It took a little coaxing from President Barack Obama for Bob Dylan to stand up Tuesday and retrieve his Presidential Medal of Freedom, the nation's highest civilian honor. "Come on, Bob," Obama prompted the musical icon, who was wearing shades and a stoic expression in a ceremony at the White House.
Dylan, former astronaut John Glenn (the first American in space), best-selling novelist Toni Morrison, and 10 others received the medal from Obama in the mansion's ornate East Room, with top officials like Attorney General Eric Holder and Secretary of State Hillary Clinton in attendance.
"This is the highest civilian honor this country can bestow, which is ironic, because nobody sets out to win it," Obama said in the packed hall. "No one ever picks up a guitar, or fights a disease, or starts a movement, thinking, "You know what, if I keep this up, in 2012, I could get a medal in the White House from a guy named Barack Obama.'"
The president gushed about each of the honorees, not least about Dylan.
"Today, everybody from Bruce Springsteen to U2 owes Bob a debt of gratitude. There is not a bigger giant in the history of American music. All these years later, he's still chasing that sound, still searching for a little bit of truth. And I have to say that I am a really big fan," he said.
The other honorees included former secretary of state Madeleine Albright, former Justice Department official John Doar, a pivotal civil rights movement figure; William Foege, a doctor and epidemiologist who helped eradicate smallpox in the 1970s; the late Gordon Hirabayashi, who openly denounced the World War II-era internment of Japanese-Americans; farm worker union pioneer Dolores Huerta; the late Jan Karski, who fought the Nazis as a member of the Polish Underground and warned the world about the Holocaust; Girl Scouts founder Juliette Gordon Low, who died in 1927; Israeli President Shimon Peres, former Supreme Court Justice John Paul Stevens, and Pat Summitt, college basketball's winningest coach and a crusader against Alzheimer's.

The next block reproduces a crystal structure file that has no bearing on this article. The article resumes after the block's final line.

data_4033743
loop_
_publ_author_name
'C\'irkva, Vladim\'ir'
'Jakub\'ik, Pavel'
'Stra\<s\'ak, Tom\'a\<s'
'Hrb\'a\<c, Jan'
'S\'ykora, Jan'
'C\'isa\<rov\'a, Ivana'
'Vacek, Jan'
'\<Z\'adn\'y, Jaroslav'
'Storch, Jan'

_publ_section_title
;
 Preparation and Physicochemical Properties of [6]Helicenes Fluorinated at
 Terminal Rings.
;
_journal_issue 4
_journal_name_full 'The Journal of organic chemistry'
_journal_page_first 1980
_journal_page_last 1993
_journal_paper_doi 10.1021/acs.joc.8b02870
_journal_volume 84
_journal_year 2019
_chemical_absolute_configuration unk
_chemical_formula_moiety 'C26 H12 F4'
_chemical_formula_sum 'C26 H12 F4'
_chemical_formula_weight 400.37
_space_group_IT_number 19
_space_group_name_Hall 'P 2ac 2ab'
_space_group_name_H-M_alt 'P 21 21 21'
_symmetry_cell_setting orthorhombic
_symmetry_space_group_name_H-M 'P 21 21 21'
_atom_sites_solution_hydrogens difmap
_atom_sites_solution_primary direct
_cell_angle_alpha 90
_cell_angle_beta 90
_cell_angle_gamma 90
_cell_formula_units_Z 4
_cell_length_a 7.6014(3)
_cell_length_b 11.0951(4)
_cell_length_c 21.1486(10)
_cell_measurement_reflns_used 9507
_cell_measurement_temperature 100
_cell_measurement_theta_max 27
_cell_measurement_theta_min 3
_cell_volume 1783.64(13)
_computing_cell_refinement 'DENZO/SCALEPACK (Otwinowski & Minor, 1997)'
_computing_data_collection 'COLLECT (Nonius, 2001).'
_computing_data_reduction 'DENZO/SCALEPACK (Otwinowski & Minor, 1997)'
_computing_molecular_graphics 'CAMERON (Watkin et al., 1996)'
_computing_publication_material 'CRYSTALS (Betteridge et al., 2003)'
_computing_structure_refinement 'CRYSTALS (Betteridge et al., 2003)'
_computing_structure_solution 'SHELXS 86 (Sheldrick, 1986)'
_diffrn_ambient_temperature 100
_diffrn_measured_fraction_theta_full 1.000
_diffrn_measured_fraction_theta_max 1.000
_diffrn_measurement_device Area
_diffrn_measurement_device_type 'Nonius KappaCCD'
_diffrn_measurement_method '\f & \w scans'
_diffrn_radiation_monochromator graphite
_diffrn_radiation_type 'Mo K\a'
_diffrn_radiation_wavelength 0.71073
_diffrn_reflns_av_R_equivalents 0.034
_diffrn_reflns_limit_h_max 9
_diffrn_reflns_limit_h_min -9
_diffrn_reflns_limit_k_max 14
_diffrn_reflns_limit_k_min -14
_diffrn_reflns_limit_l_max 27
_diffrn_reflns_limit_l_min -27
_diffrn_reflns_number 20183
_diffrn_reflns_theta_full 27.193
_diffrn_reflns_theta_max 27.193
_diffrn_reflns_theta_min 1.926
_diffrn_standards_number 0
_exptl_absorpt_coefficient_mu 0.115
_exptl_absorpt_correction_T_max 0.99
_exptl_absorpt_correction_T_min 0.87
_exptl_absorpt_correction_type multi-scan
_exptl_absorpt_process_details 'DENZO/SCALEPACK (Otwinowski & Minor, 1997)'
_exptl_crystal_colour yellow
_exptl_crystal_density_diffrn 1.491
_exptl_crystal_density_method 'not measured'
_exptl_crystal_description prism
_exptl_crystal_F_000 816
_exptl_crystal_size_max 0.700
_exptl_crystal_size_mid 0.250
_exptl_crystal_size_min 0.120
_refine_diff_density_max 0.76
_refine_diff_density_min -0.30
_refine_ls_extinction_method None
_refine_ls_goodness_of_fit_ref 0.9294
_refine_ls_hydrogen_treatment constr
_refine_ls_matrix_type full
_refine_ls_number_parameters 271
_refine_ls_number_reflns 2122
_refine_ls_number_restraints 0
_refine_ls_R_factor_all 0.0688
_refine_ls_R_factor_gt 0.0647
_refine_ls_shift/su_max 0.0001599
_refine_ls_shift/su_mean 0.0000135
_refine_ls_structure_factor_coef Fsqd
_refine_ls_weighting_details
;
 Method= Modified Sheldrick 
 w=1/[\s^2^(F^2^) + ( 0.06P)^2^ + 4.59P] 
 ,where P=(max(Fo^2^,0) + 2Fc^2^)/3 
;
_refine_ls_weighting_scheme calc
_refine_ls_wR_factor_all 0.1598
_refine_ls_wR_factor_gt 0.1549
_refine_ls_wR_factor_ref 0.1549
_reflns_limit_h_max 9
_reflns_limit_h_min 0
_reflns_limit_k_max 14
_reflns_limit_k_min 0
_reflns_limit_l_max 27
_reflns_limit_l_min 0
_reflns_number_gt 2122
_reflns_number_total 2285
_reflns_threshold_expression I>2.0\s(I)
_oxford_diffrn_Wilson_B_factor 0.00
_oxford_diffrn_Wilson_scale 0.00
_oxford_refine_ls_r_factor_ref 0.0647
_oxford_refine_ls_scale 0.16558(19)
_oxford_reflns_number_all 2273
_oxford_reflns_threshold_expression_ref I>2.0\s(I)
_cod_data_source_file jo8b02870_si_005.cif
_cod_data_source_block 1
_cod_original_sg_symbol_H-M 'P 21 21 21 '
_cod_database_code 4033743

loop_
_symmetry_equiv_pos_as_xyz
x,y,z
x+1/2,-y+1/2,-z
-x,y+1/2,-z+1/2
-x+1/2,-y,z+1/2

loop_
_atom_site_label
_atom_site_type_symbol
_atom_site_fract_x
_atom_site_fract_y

"What sets these men and women apart is the incredible impact they have had on so many people -- not in short, blinding bursts, but steadily, over the course of a lifetime," Obama said. "Together, the honorees on this stage, and the ones who couldn't be here, have moved us with their words; they have inspired us with their actions. They've enriched our lives and they've changed our lives for the better," he added.
Peres was absent, but Obama said the Israeli leader would get his award at an upcoming dinner in his honor at the White House.
Dylan, 71, was the last to receive his award, a vestige of his legal surname, "Zimmerman." He seemed lost in thought when his name was called, leading Obama to prompt him.
Before the ceremony, the Marine Band's pianist played a medley of some of Dylan's songs — "Don't Think Twice, It's All Right" and the political "The Times They Are a-Changin.'"
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